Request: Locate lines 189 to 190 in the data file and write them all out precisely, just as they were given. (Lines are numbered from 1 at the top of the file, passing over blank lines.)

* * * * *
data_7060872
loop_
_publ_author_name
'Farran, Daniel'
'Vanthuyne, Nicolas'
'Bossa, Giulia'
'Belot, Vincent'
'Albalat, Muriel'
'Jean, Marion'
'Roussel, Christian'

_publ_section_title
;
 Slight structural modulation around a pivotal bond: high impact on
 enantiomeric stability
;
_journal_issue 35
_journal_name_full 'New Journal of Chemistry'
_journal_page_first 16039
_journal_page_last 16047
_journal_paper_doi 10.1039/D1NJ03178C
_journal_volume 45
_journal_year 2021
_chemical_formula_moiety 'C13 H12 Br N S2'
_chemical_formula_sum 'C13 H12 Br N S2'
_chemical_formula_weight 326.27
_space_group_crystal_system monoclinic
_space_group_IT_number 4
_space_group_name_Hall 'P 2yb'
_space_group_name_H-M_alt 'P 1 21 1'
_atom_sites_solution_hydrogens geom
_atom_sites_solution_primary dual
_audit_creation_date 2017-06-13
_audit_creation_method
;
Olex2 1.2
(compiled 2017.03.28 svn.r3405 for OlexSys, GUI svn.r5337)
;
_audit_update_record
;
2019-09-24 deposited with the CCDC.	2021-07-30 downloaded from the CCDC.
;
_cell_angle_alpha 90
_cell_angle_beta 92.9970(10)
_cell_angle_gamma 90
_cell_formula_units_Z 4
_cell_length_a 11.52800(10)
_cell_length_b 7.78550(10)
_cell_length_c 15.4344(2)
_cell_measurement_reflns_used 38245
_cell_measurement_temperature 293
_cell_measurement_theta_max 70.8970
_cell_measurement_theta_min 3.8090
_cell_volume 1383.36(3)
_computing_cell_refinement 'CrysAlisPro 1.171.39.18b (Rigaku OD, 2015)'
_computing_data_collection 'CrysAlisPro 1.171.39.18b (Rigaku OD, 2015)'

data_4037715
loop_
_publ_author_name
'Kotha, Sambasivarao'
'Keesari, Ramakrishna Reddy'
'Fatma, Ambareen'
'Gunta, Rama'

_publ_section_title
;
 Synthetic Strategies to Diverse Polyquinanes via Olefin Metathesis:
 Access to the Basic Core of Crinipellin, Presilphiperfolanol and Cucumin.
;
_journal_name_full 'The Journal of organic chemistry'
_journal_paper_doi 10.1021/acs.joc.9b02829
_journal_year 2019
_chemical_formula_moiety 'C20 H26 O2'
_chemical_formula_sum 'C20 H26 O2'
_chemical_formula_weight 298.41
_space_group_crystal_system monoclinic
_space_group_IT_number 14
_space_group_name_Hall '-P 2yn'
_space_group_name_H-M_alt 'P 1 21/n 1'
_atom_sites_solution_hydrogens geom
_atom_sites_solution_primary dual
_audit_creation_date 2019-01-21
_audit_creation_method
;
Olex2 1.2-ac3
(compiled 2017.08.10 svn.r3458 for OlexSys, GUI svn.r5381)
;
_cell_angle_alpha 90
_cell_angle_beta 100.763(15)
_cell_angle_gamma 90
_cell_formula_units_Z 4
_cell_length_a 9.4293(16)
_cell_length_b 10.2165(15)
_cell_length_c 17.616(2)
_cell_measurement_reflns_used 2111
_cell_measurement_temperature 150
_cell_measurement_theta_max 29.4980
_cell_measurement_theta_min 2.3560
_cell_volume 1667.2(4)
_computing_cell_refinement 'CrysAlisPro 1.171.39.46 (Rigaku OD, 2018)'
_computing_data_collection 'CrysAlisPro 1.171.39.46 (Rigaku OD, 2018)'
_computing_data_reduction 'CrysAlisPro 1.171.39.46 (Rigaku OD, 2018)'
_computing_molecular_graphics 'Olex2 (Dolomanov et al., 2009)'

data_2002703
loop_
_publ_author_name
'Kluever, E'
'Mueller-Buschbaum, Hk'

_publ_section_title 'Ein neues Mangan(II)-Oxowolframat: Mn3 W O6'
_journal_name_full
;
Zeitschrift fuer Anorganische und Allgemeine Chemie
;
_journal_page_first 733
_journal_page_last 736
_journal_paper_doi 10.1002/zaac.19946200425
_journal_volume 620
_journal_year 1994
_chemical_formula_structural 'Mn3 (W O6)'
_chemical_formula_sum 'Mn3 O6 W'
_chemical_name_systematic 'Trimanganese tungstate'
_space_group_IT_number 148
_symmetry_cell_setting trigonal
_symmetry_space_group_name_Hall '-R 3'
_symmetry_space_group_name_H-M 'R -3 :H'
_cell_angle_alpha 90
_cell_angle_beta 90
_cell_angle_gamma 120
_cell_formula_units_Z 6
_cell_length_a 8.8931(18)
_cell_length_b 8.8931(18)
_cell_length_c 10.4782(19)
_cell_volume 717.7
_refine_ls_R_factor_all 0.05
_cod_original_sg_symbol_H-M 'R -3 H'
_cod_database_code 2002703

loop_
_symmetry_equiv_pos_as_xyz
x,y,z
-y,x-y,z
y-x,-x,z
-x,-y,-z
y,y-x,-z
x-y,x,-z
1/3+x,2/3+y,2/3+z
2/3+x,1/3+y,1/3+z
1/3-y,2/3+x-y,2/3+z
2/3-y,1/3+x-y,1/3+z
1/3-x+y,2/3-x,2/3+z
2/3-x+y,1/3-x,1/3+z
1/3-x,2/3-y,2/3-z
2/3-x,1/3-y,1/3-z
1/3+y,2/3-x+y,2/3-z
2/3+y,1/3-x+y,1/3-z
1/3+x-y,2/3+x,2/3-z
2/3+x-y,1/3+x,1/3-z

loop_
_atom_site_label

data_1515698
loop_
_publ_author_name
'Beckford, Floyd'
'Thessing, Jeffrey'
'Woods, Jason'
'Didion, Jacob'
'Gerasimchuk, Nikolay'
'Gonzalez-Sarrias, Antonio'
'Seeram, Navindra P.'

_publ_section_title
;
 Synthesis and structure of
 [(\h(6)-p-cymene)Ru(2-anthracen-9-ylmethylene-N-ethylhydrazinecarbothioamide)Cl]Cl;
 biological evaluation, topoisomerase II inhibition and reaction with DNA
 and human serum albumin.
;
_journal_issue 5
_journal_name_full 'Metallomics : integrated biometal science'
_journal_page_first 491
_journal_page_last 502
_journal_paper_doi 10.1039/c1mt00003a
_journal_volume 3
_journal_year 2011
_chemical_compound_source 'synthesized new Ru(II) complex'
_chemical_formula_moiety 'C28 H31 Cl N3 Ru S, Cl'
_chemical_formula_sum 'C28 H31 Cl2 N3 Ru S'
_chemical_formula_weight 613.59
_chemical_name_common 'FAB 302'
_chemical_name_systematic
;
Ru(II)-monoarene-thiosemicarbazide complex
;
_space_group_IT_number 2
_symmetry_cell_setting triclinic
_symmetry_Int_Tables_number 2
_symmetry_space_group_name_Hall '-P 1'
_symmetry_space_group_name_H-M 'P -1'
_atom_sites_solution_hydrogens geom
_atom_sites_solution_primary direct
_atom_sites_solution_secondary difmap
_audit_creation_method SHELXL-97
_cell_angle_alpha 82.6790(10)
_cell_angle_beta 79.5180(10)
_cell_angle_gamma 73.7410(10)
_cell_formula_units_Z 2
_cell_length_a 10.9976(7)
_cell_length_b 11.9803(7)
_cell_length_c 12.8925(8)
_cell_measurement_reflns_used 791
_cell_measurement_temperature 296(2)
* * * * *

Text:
;
_space_group_IT_number 2